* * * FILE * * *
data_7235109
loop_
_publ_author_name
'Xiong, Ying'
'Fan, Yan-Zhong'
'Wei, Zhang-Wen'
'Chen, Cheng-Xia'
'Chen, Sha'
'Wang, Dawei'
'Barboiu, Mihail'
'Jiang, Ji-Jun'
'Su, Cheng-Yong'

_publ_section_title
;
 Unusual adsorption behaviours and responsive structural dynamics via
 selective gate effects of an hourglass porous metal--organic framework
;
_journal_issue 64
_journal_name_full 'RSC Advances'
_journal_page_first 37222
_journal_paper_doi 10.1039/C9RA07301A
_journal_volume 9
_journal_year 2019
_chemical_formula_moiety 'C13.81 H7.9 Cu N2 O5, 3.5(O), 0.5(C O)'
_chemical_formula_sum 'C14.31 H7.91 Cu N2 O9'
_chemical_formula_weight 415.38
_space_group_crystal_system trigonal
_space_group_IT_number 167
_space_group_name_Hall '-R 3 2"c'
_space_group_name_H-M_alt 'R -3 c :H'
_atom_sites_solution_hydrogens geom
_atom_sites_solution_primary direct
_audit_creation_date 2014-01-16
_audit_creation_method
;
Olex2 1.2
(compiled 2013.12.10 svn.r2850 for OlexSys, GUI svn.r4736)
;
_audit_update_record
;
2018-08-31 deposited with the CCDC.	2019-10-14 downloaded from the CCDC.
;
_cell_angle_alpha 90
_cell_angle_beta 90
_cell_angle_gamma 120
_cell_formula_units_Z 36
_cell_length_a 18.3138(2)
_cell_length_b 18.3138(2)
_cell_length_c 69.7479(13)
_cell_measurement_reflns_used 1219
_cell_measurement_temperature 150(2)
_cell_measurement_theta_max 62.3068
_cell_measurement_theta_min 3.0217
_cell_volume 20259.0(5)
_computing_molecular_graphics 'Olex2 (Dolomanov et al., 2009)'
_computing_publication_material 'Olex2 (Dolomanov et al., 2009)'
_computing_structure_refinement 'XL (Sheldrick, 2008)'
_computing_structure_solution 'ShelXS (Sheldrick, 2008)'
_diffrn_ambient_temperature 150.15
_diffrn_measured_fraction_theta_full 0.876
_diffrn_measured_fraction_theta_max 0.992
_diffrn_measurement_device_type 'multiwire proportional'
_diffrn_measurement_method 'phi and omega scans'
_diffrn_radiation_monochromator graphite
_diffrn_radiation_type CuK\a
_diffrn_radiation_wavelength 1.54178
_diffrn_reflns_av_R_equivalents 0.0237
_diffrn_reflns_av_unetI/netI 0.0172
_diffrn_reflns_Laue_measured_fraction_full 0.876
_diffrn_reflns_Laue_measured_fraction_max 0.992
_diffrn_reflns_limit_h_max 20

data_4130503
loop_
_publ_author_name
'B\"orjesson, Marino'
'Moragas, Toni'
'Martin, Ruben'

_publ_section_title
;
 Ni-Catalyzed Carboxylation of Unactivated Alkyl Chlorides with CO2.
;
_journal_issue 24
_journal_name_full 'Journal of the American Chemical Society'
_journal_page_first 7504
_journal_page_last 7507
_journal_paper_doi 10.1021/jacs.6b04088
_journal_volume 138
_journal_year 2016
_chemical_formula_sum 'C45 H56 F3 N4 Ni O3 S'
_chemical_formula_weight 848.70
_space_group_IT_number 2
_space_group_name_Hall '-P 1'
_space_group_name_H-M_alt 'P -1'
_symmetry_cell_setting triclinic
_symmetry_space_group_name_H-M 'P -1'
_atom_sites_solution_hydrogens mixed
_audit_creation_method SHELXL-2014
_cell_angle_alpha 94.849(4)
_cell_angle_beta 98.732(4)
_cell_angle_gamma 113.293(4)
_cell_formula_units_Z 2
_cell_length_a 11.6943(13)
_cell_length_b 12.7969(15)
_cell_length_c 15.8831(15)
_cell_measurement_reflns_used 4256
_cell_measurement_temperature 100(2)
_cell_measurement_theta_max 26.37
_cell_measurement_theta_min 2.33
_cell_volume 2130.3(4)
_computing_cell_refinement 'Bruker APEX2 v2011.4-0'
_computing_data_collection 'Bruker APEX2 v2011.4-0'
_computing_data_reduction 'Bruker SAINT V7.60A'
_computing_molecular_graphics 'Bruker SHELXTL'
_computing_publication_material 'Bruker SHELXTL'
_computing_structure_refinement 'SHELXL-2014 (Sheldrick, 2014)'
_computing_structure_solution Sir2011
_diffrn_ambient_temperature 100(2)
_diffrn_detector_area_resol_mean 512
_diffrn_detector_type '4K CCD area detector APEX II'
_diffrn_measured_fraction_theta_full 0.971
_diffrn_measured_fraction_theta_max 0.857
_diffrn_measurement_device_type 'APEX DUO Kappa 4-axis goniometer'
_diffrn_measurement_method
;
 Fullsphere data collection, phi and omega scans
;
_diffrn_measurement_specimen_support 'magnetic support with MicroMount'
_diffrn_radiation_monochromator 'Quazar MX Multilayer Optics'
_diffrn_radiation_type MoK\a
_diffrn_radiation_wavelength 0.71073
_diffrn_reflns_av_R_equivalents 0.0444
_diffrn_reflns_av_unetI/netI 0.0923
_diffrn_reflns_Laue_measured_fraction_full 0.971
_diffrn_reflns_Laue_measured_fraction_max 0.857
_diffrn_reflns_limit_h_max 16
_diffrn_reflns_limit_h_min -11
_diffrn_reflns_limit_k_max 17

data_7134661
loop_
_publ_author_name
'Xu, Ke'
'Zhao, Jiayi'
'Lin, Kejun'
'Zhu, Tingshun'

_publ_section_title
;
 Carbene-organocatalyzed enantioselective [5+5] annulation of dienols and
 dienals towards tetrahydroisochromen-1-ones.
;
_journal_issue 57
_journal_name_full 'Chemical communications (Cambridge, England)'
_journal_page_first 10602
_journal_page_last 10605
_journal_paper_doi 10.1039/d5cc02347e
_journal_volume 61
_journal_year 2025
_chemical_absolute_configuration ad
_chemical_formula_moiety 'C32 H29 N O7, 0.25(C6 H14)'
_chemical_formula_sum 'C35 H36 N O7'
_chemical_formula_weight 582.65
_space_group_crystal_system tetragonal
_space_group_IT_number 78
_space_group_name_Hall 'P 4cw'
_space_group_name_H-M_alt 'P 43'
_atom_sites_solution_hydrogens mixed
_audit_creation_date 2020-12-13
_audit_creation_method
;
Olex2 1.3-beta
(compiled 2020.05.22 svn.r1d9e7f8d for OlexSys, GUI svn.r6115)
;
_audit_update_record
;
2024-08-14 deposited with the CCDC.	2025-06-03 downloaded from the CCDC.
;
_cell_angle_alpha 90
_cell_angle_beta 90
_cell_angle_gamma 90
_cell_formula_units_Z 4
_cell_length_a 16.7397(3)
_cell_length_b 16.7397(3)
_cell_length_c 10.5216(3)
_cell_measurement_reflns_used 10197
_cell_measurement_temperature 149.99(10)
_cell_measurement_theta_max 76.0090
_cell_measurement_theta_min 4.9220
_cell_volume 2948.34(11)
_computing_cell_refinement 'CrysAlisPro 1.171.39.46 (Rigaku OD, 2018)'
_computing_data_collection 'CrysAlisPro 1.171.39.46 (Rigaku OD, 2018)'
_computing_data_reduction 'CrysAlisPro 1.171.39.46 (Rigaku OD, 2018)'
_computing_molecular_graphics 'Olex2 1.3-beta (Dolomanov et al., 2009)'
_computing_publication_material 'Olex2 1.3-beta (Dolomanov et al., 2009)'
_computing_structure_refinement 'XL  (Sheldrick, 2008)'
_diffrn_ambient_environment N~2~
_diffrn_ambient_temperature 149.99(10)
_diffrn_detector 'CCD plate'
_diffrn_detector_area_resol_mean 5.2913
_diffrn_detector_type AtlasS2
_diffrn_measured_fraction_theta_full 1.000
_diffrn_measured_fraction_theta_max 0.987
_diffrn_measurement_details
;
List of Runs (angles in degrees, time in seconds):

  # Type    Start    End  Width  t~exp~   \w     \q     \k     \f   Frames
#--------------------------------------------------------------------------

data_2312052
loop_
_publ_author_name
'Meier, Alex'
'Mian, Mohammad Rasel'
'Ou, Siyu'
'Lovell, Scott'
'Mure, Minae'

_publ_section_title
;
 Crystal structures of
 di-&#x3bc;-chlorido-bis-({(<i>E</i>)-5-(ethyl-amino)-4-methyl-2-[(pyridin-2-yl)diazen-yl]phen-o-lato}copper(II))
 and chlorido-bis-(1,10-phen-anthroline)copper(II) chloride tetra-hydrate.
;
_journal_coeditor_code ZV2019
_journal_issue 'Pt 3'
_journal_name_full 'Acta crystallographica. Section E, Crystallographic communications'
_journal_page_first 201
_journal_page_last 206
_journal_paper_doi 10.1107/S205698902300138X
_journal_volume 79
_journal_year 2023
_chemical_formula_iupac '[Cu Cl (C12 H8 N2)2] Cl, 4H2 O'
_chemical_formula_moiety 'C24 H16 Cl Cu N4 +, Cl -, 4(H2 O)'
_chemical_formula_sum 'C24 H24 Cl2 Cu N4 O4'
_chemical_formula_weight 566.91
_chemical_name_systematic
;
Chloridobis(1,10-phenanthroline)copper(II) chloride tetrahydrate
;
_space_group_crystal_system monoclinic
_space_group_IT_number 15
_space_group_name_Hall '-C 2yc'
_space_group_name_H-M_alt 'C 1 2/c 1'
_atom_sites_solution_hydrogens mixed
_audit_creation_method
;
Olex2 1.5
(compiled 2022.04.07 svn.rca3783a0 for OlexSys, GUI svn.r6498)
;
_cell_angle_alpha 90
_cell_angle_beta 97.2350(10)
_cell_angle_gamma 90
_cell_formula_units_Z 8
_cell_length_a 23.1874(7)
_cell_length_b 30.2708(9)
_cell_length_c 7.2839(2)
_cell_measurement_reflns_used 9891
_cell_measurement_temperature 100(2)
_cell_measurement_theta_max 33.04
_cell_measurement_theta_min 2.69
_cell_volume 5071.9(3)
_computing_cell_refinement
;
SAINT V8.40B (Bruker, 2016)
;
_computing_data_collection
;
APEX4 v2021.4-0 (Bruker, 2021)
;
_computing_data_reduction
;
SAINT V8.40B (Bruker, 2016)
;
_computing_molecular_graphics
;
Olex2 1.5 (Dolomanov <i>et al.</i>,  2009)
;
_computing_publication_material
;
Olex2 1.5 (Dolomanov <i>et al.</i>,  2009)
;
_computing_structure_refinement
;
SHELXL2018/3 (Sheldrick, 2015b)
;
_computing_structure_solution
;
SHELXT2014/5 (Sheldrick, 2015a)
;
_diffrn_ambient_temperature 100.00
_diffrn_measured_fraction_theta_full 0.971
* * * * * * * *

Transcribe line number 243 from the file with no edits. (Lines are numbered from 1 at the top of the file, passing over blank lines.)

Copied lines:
Olex2 1.5